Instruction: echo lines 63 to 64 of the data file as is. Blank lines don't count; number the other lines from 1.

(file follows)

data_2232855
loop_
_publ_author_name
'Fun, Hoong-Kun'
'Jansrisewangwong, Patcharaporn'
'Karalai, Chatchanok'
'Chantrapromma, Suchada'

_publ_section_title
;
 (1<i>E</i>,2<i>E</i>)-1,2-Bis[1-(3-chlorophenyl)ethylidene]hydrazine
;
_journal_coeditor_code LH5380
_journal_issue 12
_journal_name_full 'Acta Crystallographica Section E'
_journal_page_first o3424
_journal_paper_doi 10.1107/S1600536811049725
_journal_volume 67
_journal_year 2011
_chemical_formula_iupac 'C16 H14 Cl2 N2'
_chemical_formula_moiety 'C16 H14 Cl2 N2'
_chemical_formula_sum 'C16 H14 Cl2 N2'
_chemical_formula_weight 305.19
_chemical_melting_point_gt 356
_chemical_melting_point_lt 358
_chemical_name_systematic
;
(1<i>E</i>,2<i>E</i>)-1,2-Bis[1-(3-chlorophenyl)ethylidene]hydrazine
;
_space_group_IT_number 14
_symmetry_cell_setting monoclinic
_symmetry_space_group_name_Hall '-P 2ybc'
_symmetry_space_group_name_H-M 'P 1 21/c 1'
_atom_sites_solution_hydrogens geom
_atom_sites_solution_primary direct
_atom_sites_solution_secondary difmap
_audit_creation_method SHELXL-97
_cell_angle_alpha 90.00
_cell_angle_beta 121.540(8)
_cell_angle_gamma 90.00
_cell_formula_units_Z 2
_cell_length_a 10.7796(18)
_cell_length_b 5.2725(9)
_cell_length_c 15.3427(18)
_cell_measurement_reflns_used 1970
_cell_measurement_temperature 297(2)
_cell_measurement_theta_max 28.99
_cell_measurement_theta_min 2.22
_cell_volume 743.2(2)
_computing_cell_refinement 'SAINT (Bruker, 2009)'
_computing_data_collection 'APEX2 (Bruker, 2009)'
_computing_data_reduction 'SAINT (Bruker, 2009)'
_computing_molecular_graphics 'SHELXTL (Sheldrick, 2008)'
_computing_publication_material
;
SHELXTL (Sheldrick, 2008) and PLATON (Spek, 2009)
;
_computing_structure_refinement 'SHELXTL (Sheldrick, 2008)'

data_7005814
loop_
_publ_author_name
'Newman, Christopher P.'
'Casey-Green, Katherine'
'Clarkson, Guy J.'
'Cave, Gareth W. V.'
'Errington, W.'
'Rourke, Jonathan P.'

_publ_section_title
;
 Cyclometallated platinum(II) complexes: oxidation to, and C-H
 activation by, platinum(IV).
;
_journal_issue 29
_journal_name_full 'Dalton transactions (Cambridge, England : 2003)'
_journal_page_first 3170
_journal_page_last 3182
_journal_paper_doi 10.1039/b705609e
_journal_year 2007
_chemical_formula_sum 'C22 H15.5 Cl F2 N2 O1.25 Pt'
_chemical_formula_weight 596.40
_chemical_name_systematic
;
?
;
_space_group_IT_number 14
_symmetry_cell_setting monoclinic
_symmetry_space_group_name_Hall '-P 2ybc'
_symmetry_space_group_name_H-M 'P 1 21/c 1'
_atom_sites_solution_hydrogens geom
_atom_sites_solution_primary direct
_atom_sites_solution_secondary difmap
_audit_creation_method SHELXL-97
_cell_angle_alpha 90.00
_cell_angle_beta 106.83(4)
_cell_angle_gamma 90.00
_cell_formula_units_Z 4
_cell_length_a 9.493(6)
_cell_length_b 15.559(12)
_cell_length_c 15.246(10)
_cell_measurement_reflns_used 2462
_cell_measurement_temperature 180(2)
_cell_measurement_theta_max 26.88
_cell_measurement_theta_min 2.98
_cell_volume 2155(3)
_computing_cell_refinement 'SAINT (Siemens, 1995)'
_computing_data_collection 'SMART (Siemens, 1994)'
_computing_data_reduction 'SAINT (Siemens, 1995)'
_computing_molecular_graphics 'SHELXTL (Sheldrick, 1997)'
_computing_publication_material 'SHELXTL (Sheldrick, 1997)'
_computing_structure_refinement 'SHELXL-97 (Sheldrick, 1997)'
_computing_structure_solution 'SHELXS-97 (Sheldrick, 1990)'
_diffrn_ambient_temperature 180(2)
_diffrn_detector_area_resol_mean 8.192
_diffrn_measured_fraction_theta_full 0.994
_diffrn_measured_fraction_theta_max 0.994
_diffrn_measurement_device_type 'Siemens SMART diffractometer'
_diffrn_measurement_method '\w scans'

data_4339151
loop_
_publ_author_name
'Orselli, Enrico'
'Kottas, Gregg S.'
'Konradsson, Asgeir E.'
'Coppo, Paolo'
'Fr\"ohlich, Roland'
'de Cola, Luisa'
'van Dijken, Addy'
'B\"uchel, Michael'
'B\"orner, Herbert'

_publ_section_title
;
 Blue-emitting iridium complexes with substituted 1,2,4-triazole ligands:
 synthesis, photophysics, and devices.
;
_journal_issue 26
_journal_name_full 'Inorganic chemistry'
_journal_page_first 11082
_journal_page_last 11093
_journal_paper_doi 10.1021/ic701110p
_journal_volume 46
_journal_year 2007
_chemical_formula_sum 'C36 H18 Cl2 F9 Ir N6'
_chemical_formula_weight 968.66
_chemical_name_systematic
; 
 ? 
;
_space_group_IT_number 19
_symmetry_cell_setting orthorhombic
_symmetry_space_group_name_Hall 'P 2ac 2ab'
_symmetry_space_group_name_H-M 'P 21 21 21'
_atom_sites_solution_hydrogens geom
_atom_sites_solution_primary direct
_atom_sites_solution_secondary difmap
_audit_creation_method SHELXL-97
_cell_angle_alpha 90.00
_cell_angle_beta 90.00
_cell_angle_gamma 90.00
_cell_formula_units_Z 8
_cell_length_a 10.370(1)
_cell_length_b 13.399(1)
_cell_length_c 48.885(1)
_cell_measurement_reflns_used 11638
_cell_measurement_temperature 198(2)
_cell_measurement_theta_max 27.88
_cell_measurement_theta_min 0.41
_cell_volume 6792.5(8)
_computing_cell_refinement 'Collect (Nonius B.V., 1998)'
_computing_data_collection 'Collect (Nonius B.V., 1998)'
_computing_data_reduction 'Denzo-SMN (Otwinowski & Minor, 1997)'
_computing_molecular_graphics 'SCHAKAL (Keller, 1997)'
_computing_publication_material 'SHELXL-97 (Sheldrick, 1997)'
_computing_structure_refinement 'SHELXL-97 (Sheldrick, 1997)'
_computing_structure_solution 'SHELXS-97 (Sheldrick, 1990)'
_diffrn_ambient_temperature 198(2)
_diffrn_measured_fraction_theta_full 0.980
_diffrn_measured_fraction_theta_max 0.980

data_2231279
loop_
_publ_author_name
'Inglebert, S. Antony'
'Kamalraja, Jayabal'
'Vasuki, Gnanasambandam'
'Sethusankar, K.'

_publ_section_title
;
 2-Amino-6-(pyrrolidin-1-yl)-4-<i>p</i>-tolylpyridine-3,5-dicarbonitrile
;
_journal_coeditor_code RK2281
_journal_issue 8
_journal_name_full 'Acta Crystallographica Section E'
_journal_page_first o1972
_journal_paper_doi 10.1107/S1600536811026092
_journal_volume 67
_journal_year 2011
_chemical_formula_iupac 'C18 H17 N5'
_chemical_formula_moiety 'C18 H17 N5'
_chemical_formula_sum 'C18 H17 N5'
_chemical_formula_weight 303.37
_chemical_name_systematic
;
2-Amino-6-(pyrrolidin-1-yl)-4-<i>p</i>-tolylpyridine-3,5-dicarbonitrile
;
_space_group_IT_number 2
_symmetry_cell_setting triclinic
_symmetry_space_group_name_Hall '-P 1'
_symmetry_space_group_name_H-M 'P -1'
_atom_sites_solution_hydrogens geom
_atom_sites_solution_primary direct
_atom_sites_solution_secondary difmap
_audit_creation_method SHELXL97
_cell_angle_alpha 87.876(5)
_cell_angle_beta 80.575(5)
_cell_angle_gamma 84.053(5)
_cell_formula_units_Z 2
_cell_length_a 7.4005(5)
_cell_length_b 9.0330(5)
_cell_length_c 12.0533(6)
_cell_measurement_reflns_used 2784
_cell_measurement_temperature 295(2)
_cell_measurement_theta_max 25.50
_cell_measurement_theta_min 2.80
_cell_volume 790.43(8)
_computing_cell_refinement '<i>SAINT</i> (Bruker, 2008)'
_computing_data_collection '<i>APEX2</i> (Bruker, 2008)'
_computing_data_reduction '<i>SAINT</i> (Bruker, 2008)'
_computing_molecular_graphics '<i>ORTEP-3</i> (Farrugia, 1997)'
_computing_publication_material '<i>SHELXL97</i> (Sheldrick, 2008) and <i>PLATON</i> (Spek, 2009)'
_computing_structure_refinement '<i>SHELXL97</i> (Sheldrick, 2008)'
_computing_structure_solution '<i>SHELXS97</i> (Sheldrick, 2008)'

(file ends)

'Clarkson, Guy J.'
'Cave, Gareth W. V.'